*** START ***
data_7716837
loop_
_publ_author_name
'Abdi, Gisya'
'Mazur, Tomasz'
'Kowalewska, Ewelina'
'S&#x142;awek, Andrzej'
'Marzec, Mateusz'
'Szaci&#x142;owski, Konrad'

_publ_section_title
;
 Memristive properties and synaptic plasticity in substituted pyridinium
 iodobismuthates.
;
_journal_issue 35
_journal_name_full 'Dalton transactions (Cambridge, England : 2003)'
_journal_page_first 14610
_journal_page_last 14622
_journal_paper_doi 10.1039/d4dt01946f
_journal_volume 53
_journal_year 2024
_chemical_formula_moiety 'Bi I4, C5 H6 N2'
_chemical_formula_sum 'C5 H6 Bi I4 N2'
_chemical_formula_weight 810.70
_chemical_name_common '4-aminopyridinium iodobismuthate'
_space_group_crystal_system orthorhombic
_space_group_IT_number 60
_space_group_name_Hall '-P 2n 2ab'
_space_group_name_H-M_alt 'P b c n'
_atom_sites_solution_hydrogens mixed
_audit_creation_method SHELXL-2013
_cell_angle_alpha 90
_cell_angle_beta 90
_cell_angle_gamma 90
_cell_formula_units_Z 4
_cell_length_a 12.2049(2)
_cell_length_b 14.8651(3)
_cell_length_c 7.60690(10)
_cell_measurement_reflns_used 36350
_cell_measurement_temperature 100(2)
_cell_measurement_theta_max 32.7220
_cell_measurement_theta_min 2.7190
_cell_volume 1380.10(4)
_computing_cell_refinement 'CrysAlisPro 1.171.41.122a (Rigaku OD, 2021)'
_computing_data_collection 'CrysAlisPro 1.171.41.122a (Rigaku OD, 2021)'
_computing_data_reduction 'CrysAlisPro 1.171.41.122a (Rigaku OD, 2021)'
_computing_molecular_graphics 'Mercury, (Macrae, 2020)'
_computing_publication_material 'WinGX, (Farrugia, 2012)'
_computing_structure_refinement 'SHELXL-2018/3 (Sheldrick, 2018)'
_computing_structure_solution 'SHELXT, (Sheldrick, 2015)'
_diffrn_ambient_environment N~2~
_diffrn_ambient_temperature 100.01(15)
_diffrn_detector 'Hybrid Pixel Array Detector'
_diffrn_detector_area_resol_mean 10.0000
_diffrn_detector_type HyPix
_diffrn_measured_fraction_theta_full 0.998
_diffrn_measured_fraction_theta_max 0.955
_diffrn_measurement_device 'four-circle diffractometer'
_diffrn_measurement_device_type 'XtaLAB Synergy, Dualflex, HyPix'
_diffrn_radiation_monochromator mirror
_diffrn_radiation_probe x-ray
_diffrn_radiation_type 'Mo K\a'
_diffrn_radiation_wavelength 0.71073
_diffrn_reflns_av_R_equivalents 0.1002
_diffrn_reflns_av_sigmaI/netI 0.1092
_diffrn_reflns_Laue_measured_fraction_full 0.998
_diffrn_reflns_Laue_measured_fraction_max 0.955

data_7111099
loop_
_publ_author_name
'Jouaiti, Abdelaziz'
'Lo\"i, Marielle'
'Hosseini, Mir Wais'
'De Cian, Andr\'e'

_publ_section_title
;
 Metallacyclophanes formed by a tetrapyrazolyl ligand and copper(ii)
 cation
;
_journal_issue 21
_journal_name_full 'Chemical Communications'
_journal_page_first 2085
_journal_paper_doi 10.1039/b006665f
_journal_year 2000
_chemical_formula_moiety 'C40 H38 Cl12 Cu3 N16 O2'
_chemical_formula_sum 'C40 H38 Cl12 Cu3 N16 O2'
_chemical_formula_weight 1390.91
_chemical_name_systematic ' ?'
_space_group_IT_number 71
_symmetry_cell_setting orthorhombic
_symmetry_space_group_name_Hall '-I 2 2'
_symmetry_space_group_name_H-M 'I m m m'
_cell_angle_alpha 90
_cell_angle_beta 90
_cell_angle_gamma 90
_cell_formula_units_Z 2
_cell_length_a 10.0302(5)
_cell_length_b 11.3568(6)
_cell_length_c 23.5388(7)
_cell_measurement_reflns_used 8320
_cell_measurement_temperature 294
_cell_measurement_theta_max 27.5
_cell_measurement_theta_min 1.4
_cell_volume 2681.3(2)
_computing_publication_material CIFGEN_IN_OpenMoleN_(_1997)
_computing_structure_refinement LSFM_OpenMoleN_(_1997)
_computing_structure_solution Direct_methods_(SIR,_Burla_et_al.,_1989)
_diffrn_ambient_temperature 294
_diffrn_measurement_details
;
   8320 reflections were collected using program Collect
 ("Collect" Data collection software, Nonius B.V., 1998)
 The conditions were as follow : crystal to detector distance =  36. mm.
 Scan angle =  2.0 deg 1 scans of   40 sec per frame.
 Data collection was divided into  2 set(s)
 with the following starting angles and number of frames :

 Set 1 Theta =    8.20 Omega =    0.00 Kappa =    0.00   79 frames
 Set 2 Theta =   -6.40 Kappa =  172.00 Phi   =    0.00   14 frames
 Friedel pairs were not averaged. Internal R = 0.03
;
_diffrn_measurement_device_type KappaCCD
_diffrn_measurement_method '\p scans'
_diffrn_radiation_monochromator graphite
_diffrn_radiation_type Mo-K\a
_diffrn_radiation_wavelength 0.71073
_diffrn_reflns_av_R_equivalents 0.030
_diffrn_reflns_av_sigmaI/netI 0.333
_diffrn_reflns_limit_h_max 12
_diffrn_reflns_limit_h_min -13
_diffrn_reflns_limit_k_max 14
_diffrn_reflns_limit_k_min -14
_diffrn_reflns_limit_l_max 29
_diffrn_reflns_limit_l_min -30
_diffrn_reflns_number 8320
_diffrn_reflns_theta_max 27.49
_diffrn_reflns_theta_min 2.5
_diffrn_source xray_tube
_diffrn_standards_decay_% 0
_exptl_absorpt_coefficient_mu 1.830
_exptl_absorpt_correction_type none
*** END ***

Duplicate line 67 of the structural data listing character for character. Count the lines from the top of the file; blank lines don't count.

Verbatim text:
_diffrn_reflns_Laue_measured_fraction_max 0.955